Tourism crimes! Volunteering and visiting Orphanages when traveling

It’s human trafficking, child abuse and a crime participants often don’t even know they are part of it.
It happens in Myanmar, Nepal and other countries. An Australian adventure travel company has a strong stance on child protection and has just announced a new charitable partnership with Australia-based child protection charity Forget Me Not. This reinforces the company’s commitment to end orphanage tourism and help reunite thousands of children with their families. The new partnership is kickstarted with an A$90,000 donation, made through The Intrepid Foundation.

The company removed visits to orphanages from all itineraries by May 2016 and has been working with child protection experts to educate travellers about the reality and implications of supporting overseas orphanages for a number of years. Intrepid is now playing a leading role as part of an advocacy group that is calling for the introduction of a Modern Slavery Act in Australia.

There are 16,886 children living in orphanages in Nepal, yet 80% have at least one parent who could care for them. Many are taken from their home with the promise of a better life, only to be mistreated and abused.

Australian-based charity, Forget Me Not carries out life-changing rescue, recovery and reintegration work, educating rural communities and parents about the dangers of child trafficking and reuniting children with their families in Nepal.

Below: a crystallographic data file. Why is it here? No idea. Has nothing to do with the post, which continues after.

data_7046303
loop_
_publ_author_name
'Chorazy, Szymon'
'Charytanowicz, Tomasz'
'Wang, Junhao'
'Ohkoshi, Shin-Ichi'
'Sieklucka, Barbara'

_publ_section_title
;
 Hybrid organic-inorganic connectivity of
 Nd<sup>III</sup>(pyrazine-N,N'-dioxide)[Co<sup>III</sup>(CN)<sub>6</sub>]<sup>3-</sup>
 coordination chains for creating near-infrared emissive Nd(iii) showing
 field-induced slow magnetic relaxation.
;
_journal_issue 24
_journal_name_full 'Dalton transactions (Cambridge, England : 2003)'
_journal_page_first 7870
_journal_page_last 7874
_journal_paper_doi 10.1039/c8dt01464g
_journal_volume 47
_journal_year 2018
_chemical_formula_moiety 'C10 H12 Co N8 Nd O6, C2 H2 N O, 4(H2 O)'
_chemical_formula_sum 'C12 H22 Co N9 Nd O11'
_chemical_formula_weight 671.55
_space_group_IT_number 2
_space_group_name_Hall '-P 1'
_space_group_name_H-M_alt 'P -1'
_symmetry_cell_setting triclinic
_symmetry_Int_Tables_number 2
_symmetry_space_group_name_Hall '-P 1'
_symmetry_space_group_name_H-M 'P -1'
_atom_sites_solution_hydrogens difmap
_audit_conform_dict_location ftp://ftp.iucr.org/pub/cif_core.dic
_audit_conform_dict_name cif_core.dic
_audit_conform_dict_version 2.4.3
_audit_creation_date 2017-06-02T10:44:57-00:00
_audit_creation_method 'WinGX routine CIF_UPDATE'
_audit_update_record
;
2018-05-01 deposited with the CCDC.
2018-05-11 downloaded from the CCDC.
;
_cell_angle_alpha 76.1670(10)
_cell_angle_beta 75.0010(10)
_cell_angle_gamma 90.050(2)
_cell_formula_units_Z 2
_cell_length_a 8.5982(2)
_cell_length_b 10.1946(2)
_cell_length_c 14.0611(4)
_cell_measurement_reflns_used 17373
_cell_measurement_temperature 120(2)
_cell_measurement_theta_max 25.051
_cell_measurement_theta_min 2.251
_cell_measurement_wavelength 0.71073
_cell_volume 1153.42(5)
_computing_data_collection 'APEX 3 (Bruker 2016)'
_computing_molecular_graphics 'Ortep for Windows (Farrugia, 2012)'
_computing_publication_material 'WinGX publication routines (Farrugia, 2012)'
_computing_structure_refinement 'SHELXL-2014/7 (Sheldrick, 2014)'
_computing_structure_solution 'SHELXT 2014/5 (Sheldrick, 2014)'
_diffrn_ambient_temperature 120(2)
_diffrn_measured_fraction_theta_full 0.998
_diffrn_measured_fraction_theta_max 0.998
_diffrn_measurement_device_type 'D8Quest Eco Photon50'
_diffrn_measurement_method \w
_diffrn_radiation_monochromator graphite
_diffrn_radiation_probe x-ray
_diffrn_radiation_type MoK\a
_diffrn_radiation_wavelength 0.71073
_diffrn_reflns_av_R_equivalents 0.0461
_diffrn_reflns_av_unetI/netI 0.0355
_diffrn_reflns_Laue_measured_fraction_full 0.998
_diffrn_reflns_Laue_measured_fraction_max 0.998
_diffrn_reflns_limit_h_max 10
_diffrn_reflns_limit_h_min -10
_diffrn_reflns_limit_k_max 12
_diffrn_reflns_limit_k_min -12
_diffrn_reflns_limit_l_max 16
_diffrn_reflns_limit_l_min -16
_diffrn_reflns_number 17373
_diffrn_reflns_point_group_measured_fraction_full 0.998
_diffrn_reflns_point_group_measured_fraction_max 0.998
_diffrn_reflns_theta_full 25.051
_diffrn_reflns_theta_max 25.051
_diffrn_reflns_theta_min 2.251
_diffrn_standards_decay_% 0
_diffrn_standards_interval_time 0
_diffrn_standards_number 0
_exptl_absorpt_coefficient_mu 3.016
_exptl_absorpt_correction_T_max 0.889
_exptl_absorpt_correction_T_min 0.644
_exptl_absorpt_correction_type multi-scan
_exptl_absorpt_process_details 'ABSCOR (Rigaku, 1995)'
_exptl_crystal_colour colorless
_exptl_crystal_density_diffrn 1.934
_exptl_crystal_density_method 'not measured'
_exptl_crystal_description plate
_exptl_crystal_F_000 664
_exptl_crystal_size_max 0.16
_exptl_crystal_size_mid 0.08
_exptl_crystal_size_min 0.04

“We believe every child deserves to grow up in a safe and supportive environment. In partnership with organisations like Forget Me Not and Rethink Orphanages, we are actively lobbying the Government to make Australia the first country in the world to declare visits to overseas orphanages as illegal,” James Thornton, CEO of the Intrepid Group explained.

“We are urging Australian travellers and the industry to end orphanage visits and volunteering overseas. Travellers often think they are helping, but children are not a tourist attraction. The best way to help is by supporting organisations that work to keep children with their families – that’s why we have partnered with Forget Me Not,” James Thornton declared.

The $90,000 donation comes from the Namaste Nepal appeal – launched by The Intrepid Foundation following the devastating 2015 Earthquake. The appeal raised over $750,000 in total and is already helping to rebuild a school, provide skills training for women, support a health post near Everest Basecamp and rebuild the heavily damaged Langtang Trekking route in Nepal.

“With the generous support from The Intrepid Foundation, Forget Me Not will be able to assist with the rescue, rehabilitation and family reunions of children who have been trafficked into orphanages for the purpose of profit,” said Andrea Nave CEO Forget Me Not, Australia.

“Together we made it our collective fight to free children and to get them where they belong – back with families, in their villages and in their mountains.” Anju Pun, FMN Country Director, Nepal.

Established by the founders of the Intrepid Group in 2002, The Intrepid Foundation provides travellers with a way to give back to the communities they visit. The not-for-profit organisation has raised over $5.6 million and supports more than 100 community-based projects and initiatives in areas of healthcare, education, gender equality, human rights, child welfare, sustainable development, environmental conservation and wildlife protection.